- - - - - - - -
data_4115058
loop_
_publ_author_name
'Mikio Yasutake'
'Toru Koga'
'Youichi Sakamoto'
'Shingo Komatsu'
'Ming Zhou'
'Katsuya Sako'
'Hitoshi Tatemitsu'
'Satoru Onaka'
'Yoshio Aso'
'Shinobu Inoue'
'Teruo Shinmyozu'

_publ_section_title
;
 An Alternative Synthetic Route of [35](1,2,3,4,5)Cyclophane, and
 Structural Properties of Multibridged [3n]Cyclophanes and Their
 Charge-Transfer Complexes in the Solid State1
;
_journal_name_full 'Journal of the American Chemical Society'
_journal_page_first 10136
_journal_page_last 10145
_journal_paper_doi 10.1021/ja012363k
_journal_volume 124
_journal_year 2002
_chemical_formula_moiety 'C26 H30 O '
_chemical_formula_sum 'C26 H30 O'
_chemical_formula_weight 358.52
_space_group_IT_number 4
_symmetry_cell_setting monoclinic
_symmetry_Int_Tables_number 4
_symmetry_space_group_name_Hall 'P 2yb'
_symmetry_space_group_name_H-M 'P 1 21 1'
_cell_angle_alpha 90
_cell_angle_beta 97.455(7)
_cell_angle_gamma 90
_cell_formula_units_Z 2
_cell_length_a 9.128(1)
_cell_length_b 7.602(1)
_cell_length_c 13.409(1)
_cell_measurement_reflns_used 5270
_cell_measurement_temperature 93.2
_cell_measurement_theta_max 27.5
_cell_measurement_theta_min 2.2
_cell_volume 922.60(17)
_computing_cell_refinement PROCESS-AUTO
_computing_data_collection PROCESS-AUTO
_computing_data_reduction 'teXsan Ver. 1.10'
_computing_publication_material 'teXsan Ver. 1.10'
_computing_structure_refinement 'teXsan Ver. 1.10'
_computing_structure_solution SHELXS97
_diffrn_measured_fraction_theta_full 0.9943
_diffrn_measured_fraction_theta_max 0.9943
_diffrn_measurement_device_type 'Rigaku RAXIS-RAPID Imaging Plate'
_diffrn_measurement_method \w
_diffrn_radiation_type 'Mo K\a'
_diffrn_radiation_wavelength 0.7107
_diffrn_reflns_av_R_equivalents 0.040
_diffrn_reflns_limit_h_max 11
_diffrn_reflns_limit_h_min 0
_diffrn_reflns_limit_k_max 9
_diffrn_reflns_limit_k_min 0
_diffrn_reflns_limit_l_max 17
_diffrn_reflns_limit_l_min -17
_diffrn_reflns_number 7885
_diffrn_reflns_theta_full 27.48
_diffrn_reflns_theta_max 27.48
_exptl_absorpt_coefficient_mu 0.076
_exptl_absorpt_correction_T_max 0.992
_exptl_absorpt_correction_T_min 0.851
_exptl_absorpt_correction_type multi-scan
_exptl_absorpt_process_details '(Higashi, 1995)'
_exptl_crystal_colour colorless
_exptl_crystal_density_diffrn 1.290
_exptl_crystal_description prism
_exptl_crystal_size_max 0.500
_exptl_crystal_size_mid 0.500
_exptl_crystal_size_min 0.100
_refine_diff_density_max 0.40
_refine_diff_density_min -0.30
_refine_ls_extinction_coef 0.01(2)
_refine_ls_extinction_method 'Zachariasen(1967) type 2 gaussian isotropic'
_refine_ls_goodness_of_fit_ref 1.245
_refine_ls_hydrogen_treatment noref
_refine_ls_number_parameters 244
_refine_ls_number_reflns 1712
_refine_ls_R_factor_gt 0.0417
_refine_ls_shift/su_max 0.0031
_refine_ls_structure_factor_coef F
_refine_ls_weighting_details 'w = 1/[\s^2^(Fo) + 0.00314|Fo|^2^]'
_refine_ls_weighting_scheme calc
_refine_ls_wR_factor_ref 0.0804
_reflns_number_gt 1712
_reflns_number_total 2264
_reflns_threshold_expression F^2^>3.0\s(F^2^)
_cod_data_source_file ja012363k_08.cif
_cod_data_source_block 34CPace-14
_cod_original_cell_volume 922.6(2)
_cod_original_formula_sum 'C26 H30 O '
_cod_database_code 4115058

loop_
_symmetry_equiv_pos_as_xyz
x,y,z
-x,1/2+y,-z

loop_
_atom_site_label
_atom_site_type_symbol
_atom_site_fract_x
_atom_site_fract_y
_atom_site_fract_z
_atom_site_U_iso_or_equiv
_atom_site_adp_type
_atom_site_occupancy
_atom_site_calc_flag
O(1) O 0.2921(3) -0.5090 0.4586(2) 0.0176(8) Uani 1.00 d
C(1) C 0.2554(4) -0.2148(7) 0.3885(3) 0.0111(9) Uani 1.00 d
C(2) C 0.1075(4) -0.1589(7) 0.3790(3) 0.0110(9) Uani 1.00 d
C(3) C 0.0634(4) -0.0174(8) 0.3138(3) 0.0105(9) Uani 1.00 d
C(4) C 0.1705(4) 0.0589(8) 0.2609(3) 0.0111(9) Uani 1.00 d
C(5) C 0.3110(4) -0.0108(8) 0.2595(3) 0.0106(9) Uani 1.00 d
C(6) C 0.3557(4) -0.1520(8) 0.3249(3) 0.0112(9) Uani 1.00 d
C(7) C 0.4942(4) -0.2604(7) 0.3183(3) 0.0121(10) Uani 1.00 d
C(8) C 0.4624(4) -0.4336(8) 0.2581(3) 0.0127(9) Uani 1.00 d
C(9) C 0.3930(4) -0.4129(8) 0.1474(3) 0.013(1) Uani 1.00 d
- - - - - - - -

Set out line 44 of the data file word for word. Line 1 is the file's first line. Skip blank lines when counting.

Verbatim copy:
_cell_measurement_theta_max 27.5